Christians, women, and power politics

I am not usually that big on mourning public figures, and am an atheist to boot, but I am saddened by the untimely death of Jill Saward, survivor of the Ealing vicarage rape in 1986, at 51. I usually – not invariably – supported her various stands on treatment of sexual assault victims, and admired her courage. In point of fact, her Christian faith and involvement with Christian communities seems to have been a mixed blessing in Saward’s own life, but for myself as a long-time student of sexual shame and status related to marriage prospects for women (as well as modern status forms attached to education, employment, consumer goods, etc.,) I reckon Jill Saward deserves a significant place in world history in her own right.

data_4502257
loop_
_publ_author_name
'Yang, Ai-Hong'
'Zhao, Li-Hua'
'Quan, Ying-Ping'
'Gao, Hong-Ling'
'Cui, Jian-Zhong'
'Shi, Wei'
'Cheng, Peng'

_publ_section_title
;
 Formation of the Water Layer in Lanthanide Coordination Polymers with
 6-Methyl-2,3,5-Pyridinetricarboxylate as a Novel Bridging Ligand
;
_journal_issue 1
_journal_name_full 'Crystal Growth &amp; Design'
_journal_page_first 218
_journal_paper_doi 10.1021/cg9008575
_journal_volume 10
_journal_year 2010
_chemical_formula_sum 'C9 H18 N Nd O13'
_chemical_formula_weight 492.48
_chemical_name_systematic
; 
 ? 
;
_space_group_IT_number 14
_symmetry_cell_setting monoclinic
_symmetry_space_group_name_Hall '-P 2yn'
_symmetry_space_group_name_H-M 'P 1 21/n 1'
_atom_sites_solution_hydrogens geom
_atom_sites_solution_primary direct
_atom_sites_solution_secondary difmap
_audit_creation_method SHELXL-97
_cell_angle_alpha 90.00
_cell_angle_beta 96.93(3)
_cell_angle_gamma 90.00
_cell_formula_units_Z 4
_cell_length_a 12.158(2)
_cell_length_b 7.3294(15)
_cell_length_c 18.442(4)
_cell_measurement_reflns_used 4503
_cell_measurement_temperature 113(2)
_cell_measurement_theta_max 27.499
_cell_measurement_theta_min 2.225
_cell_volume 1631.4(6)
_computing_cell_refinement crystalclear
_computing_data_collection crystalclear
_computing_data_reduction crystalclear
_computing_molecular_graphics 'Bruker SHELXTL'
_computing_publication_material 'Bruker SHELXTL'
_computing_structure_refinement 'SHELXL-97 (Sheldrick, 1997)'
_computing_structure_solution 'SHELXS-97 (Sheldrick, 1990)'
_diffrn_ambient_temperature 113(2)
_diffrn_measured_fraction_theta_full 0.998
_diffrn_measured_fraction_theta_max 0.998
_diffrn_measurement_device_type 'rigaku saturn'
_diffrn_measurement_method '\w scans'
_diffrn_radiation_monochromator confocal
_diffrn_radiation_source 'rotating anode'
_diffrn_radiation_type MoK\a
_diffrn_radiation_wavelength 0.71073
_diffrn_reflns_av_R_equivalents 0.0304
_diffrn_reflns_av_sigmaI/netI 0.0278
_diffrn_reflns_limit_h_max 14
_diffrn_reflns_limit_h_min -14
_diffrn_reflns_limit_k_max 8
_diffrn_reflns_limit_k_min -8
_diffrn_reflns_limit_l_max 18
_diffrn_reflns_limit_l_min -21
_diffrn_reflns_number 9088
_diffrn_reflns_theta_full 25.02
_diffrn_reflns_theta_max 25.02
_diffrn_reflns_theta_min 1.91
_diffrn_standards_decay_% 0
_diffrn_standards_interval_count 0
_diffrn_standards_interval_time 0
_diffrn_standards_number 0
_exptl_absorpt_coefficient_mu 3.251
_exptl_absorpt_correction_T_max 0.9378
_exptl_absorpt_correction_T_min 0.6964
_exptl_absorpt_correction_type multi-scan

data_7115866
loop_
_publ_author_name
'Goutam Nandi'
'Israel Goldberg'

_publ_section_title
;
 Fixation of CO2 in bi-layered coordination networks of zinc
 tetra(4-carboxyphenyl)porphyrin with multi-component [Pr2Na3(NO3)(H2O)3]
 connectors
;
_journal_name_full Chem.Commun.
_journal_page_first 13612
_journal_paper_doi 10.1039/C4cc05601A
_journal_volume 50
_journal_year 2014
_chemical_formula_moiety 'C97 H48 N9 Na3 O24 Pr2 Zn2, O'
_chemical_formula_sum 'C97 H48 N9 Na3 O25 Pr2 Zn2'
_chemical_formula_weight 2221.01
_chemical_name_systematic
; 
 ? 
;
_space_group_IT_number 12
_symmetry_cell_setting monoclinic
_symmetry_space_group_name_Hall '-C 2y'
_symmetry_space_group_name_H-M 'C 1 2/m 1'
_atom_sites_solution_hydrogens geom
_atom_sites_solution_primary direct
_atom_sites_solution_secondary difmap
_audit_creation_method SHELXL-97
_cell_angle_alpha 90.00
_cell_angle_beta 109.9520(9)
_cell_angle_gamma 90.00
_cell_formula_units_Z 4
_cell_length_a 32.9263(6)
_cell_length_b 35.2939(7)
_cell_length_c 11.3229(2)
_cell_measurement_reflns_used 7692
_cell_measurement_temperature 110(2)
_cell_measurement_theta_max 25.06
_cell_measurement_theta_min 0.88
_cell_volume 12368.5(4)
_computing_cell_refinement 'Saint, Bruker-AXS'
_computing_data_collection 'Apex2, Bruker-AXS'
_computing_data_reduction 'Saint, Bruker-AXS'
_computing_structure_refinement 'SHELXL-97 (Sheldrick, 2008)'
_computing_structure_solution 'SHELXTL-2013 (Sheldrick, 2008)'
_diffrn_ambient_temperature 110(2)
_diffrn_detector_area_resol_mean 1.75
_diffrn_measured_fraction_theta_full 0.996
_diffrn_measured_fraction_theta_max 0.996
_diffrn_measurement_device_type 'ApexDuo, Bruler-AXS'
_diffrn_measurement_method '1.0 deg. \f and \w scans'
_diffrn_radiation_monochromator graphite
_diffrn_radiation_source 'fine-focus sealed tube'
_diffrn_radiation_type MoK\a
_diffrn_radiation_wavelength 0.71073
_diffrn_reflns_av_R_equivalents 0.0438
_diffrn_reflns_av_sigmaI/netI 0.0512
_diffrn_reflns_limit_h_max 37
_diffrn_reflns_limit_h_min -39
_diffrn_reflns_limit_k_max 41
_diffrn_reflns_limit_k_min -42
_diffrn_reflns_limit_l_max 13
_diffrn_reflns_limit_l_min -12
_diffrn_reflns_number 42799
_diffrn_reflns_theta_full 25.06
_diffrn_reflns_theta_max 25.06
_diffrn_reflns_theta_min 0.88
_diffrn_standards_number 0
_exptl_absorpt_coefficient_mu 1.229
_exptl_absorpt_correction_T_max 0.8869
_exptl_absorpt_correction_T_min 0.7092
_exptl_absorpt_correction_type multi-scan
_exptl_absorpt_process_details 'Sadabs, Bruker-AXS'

Thinking of Christians and their confusions in a sinful world turns the mind also to the issue of persecution of Christians in the Levant and the Near East. The Syrian war has raised an interesting new question here: Now that Russia is a leading player in the region, and the Russian Orthodox church has returned to a powerful place, will Russia take a lead in protecting these threatened Christians (besides backing Assad)? I await developments.

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